17 In fact, there is general proof that regardless to the equation of state (any kind of gas), the entropy is to be minimized through a series of oblique shocks rather than through a single normal shock. For details see Henderson and Menikoff “Triple Shock Entropy Theorem,” Journal of Fluid Mechanics 366, (1998) pp. 179–210. 18 The results in this example are obtained using the graphical interface of POTTO–GDC thus, no input explanation is given. In the past the input file was given but the graphical interface it is no longer needed.

14.2. OBLIQUE SHOCK

605

In the oblique shock, the first angle shown is Mx

My s

2.0000

My w

θs

θw

0.58974 1.7498 85.7021 36.2098

P0 y P0 x

δ 7.0000

0.99445

and the additional information by the minimal info in the Potto-GDC is Mx

My w

2.0000

δ

Py Px

Ty Tx

7.0000

1.2485

1.1931

θw

1.7498 36.2098

P0 y P0 x

0.99445

In the new region, the new angle is 7◦ + 7◦ with new upstream Mach number of Mx = 1.7498 resulting in Mx

My s

1.7498

My w

θs

θw

P0 y P0 x

δ

0.71761 1.2346 76.9831 51.5549 14.0000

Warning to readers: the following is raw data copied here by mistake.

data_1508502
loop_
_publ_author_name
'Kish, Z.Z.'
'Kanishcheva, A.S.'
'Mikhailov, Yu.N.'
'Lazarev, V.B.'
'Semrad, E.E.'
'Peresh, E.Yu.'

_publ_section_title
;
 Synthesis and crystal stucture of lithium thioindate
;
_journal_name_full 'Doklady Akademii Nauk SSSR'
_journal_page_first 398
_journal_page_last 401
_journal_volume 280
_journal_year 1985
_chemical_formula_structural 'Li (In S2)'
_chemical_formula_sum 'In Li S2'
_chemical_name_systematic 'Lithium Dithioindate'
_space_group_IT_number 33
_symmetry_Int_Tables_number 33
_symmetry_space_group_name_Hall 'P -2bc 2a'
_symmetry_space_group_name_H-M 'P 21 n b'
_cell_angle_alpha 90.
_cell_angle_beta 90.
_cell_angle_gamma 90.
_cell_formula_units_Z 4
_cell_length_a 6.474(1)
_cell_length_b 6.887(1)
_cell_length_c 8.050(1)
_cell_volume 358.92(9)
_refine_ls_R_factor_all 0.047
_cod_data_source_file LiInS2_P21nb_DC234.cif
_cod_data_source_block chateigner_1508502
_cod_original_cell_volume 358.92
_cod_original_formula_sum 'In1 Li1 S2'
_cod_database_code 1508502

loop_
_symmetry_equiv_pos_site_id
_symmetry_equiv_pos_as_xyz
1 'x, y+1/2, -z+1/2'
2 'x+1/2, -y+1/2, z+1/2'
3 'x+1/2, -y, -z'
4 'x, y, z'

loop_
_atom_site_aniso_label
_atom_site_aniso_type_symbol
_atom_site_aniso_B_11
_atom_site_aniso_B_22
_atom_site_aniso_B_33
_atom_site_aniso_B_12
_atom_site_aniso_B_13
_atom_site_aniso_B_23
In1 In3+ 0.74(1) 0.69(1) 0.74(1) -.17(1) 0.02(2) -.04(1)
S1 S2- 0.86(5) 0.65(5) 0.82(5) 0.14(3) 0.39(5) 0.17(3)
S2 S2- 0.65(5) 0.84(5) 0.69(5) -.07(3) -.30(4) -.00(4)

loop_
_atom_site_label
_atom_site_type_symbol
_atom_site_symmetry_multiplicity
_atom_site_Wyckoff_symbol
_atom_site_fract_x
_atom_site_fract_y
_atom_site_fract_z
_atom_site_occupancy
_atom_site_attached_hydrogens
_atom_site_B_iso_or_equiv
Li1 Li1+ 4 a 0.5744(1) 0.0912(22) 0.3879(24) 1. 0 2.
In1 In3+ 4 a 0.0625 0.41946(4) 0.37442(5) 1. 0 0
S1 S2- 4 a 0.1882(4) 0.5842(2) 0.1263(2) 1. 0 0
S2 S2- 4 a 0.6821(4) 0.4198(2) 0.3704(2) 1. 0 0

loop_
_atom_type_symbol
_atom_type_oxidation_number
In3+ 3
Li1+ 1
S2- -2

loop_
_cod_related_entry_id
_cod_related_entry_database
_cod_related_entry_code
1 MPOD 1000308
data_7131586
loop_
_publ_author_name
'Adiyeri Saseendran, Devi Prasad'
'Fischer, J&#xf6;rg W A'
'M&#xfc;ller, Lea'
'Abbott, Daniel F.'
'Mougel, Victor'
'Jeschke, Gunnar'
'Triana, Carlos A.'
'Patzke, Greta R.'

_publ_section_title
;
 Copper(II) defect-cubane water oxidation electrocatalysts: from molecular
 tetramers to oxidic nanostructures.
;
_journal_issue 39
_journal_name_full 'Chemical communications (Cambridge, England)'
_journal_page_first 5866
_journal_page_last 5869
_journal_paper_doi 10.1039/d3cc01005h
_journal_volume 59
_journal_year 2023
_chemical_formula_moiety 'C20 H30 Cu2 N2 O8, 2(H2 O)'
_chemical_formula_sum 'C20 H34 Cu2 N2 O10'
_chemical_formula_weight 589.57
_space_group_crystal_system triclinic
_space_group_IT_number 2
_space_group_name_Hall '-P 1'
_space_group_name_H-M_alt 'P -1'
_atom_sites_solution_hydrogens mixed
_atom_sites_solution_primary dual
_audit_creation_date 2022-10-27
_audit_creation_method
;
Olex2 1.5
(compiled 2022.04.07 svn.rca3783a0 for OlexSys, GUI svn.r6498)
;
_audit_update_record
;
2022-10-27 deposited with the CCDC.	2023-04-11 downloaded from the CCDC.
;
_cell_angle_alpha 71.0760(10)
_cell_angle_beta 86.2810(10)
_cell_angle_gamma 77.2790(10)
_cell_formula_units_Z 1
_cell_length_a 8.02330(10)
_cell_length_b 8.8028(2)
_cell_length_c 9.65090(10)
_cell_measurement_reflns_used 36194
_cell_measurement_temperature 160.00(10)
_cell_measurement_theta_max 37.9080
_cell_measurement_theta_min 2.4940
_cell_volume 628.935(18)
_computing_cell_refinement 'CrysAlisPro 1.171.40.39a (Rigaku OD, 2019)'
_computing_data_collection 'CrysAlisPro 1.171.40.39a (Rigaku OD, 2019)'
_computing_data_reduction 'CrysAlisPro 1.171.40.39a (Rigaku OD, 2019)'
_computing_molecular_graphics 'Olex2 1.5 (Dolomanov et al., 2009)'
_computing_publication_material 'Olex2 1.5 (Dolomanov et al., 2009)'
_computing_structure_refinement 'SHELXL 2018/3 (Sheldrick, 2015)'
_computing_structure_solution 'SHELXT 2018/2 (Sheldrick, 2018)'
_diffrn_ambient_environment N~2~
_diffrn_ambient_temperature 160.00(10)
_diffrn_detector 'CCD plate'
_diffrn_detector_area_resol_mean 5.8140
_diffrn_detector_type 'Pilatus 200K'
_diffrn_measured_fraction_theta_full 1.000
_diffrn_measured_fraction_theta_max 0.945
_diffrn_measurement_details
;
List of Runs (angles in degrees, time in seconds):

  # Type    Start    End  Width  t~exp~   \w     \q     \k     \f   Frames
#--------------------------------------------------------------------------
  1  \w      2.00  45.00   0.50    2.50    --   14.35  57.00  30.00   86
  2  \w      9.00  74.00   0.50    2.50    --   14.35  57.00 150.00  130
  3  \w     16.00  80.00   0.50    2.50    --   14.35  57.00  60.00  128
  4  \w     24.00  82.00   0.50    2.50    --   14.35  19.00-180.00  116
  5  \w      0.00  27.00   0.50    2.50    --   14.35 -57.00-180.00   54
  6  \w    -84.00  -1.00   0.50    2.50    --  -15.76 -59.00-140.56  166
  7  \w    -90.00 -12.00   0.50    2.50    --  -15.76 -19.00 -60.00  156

0.96524

And the additional information is Mx

My w

1.7498

δ

Py Px

Ty Tx

7.0000

1.2626

1.1853

θw

1.5088 41.8770

P0 y P0 x

0.99549

An oblique shock is not possible and normal shock occurs. In such a case, the results are: Mx

My

Ty Tx

ρy ρx

Py Px

1.2346

0.82141

1.1497

1.4018

1.6116

P0 y P0x

0.98903

With two weak shock waves and a normal shock the total pressure loss is P04 P04 P03 P02 = = 0.98903 × 0.96524 × 0.99445 = 0.9496 P01 P03 P02 P01 The static pressure ratio for the second case is P4 P4 P3 P2 = = 1.6116 × 1.2626 × 1.285 = 2.6147 P1 P3 P2 P1 The loss in this case is much less than in a direct normal shock. In fact, the loss in the normal shock is above than 31% of the total pressure. End Solution